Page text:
Cash-strapped public sector can improve comms and still save money

Improved communications channels with the public will really pay off...

The public sector has to save money and yet improve its communications with citizens. Fortunately, the technology exists to accomplish both goals, says Louella Fernandes.

The UK public sector is under pressure to deliver cost savings and make efficiencies, but at the same time it has to satisfy rising expectations from citizens in an increasingly diverse society.

Cutting the cost of communications is one area where the public sector can reduce waste, deliver cross-channel links and ultimately improve engagement with citizens.

The effectiveness of public services relies on reliable, accurate and clear communications. It must offer a broad palette of services to a diverse population across channels with universal reach and affordability. Today's citizen communications must take account of accessibility needs, language requirements and the growing use of digital channels such as the web, email and SMS.

Government bodies such as the Department for Work and Pensions (DWP), HM Revenue & Customs (HMRC), Department of Health and the Department for Transport produce millions of paper-based citizen communication documents every year. Think housing benefits, disability allowances, council tax statements, vehicle tax reminders and other personal correspondence.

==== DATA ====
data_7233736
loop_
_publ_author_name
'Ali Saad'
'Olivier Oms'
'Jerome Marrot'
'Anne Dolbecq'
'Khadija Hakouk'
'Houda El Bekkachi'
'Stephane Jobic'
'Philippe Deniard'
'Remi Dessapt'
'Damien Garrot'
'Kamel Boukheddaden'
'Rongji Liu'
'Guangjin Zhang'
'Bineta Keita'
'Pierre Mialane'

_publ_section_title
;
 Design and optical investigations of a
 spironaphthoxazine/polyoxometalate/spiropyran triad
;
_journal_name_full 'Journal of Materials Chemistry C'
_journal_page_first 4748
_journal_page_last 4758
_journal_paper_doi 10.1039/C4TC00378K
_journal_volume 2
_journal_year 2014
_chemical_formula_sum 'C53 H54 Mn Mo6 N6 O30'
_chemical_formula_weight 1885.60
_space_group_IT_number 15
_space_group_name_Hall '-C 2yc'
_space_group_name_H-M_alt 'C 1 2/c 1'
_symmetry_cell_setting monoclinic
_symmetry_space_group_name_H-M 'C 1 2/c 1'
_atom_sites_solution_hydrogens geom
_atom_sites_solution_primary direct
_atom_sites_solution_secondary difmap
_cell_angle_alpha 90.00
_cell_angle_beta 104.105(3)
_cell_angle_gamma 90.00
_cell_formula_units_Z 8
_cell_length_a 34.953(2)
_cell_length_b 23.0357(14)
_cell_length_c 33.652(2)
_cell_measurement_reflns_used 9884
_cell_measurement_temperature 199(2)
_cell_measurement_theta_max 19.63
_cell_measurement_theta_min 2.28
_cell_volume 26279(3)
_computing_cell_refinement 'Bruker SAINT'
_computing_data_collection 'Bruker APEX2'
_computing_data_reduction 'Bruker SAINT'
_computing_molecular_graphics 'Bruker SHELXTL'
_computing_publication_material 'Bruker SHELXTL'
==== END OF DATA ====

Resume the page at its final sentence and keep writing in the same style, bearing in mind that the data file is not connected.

Conventional channels
Despite the rapid growth of the internet, telephone and paper communication remain the most common communication for many public services. The DWP estimated that it generated 57 million postal communications in 2008.

Such reliance on printed communication translates into significant costs in staff time, printing, stationery and postage. Of course, there is also the environmental impact through use of materials and their delivery.

As a result, many public sector organisations have already begun the move to less costly online channels to reduce call volumes to contact centres. The move to online applications, such as the Driver and Vehicle Licensing Agency's (DVLA) electronic vehicle licensing or HMRC's online self-assessment, has helped lower the costs associated with the printing, storage and postage of paper forms.

People walking in street scene

Poor communication can damage citizen's perceptions and cause inefficiency within the public sector
(Photo credit: Shutterstock)

While the use of online services is becoming more widespread, the speed with which cheaper online channels have been adopted has often resulted in a bolt-on approach, leading to the poor integration of electronic communications with traditional face-to-face or paper-based channels.

To make matters worse, citizen correspondence is typically managed with cumbersome tools, using basic decentralised systems for document creation and distribution across channels. Often, a multitude of templates must be created and maintained, placing a heavy burden on IT resources.

Lack of centralisation
This approach is costly and time-consuming, and the lack of centralisation of communications processes results in unclear, inconsistent and generic communication that is not tailored to a citizen's needs or circumstances.

Poor communications impair the experience of the citizen and the efficiency of public sector workers. Unclear, inaccurate or incomplete communication increases...

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